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U.S. Navy police officers in front of the aircraft carrier USS Gerald R. Ford during a direct hire police media event.

NORFOLK

The Navy is looking to expand the civilian police force for installations in Navy Region Mid-Atlantic.

No experience is required and the hiring process is being done through direct hire authority which will streamline the process to help identify candidates who fit the job. Applicants must be 21 and pass a background check, a physical agility test and a drug screening.

“We’re going to bring them on board and send them to the federal law enforcement academy to get them certified,” Col. Teddy Smith, Chief of Police of Norfolk Naval Shipyard said. “It’s paid training and this job comes with great benefits — life insurance, paid annual leave and sick leave, health insurance and 401k.”

There are a wide variety of positions to be filled as well as career progression. Within a year of graduating the academy candidates can compete for more positions. Applicants work in a variety of missions such as patrolman, bike patrol, investigations, canine, harbor patrol and coordinating with local, state, and federal agencies for planning and protecting distinguished visitors.

“Excellent benefits, excellent pay and excellent opportunities for anyone willing to work in the law enforcement field,” said Naval Station Norfolk Police Department Lt. Col. James Scott. “It takes dedication, people skills and it takes people who are willing to rise above themselves and give back.”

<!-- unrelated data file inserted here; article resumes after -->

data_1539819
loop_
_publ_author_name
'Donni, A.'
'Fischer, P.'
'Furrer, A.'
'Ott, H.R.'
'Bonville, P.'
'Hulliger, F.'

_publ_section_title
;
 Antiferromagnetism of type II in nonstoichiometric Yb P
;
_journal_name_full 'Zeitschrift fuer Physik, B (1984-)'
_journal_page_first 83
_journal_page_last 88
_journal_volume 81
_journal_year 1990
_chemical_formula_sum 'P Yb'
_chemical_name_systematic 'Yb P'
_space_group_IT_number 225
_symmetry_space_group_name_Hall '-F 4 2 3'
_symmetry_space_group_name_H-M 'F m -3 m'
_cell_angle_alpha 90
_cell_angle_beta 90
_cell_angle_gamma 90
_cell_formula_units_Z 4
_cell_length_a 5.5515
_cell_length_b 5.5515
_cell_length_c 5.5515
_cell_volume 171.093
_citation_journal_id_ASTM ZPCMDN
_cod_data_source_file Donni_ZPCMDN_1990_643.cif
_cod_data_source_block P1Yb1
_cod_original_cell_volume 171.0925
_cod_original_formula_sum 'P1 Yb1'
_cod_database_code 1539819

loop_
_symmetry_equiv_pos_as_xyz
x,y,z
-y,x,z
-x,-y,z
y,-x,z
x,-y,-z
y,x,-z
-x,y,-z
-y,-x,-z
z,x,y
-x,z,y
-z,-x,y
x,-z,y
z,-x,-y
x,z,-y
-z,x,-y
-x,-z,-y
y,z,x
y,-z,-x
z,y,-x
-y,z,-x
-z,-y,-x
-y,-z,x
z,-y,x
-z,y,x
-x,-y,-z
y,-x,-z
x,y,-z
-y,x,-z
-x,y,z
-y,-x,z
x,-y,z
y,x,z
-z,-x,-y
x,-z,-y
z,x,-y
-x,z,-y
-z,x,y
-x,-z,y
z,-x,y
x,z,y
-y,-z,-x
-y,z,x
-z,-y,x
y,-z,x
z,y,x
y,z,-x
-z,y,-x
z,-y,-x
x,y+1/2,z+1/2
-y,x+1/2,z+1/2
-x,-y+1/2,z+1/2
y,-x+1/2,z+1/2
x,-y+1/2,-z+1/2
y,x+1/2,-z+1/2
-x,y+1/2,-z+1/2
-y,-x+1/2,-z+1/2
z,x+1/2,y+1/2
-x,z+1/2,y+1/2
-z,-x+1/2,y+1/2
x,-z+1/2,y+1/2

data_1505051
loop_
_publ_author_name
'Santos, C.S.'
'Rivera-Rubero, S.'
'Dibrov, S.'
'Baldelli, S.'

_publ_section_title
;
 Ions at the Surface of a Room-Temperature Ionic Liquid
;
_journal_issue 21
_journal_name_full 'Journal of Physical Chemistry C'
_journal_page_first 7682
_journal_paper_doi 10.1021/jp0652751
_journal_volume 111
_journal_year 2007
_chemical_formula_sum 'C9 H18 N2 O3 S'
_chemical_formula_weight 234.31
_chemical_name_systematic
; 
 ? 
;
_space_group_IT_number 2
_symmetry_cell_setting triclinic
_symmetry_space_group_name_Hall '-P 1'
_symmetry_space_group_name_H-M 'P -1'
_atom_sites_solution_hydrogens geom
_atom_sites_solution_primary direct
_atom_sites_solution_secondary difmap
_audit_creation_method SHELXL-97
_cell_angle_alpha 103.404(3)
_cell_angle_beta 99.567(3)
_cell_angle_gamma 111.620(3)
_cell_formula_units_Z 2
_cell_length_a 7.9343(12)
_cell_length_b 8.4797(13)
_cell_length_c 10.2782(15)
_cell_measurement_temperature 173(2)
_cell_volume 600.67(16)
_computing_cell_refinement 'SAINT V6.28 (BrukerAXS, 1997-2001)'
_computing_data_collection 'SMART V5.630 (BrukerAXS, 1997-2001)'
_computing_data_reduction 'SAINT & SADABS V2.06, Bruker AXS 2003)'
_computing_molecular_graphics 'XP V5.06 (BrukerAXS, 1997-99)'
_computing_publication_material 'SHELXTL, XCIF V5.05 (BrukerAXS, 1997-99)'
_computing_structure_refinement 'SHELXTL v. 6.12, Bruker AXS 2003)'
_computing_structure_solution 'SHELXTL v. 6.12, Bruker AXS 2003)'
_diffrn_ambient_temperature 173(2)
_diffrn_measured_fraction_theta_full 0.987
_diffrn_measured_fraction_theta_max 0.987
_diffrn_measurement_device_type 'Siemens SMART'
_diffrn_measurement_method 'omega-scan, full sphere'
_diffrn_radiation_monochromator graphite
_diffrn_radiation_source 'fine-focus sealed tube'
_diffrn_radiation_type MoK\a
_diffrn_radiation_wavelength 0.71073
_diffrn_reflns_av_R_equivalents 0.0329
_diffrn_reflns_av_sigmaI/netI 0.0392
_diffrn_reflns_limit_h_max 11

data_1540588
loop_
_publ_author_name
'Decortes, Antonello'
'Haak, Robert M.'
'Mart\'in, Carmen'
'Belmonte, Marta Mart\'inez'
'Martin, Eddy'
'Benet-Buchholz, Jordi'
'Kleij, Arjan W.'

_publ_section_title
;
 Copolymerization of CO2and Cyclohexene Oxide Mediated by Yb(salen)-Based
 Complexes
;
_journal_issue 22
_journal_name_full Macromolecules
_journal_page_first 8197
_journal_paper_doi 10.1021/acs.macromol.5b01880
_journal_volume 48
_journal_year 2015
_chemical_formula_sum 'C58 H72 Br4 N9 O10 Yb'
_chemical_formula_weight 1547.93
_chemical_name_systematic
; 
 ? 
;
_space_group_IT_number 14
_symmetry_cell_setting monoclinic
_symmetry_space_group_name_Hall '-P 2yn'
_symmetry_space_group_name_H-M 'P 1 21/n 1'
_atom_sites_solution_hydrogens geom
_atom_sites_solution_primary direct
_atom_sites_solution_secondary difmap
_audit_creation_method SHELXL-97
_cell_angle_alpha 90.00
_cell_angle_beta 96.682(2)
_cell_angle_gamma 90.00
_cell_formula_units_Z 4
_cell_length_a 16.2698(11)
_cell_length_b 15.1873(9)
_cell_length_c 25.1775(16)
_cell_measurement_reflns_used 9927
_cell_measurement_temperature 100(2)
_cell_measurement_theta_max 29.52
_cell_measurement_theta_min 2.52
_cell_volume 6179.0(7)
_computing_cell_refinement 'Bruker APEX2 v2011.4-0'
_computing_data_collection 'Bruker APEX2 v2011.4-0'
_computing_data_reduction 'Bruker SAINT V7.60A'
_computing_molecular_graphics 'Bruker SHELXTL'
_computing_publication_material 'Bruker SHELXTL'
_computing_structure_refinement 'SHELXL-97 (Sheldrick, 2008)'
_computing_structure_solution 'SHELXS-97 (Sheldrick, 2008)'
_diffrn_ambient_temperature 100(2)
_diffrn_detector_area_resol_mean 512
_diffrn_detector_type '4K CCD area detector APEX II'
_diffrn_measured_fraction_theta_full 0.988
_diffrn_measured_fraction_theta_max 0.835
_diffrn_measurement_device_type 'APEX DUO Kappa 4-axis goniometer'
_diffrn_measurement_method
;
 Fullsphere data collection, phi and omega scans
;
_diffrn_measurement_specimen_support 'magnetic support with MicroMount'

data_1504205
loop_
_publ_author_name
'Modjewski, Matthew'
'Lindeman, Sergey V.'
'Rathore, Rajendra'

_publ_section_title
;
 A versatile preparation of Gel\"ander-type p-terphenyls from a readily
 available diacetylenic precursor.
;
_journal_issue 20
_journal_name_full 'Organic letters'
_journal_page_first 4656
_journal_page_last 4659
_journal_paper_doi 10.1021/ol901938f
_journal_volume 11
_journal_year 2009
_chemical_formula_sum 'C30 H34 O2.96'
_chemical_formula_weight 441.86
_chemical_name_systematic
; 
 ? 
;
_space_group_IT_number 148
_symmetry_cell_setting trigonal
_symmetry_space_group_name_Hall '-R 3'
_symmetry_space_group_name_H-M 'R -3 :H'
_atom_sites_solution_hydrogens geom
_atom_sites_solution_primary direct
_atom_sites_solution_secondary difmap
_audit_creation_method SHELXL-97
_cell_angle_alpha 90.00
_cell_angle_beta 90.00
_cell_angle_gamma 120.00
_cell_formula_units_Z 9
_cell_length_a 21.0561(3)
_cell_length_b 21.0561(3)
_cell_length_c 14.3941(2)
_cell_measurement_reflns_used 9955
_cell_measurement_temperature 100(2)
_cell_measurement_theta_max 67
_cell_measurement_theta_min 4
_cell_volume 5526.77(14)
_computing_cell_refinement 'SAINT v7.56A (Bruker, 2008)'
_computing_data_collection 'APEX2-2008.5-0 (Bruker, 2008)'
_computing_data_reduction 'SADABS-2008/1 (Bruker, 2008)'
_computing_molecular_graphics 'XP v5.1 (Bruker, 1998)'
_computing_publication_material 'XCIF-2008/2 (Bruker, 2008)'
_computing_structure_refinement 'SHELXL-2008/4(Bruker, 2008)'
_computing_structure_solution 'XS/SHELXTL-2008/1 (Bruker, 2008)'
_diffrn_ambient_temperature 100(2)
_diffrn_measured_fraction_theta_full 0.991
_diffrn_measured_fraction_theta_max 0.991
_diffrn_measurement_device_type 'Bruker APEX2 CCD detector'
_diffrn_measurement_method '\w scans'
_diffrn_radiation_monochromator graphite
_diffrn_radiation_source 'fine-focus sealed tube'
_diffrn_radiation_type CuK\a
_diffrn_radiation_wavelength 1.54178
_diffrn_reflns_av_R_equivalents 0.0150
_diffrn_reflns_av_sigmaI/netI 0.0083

Scott said he wanted to be a Master-at-Arms (MA) when he joined the Navy but the opportunity wasn’t available. Even though he no longer serves in the Navy, he is still able to serve his community and said he feels like an MA working alongside them every day.

Although Scott is a veteran, applicants do not have to have military experience for the job.

“No experience is required and you don’t have to be a veteran to come in the door,” Smith said. “This is an opportunity that doesn’t come along very often for not being a veteran for some of these government jobs. We’re here to protect the national assets for the Department of the Navy and protect the warfighters that work on the installations along with federal employees.”

Smith said no degree is required, the pay is very competitive and there are possible performance bonuses as well as a uniform allowance.

The entry-level base pay is $36,400 and in one year, Navy police officers can earn close to $41,000. Applicants can email their resumes to directhirepolice@navy.mil

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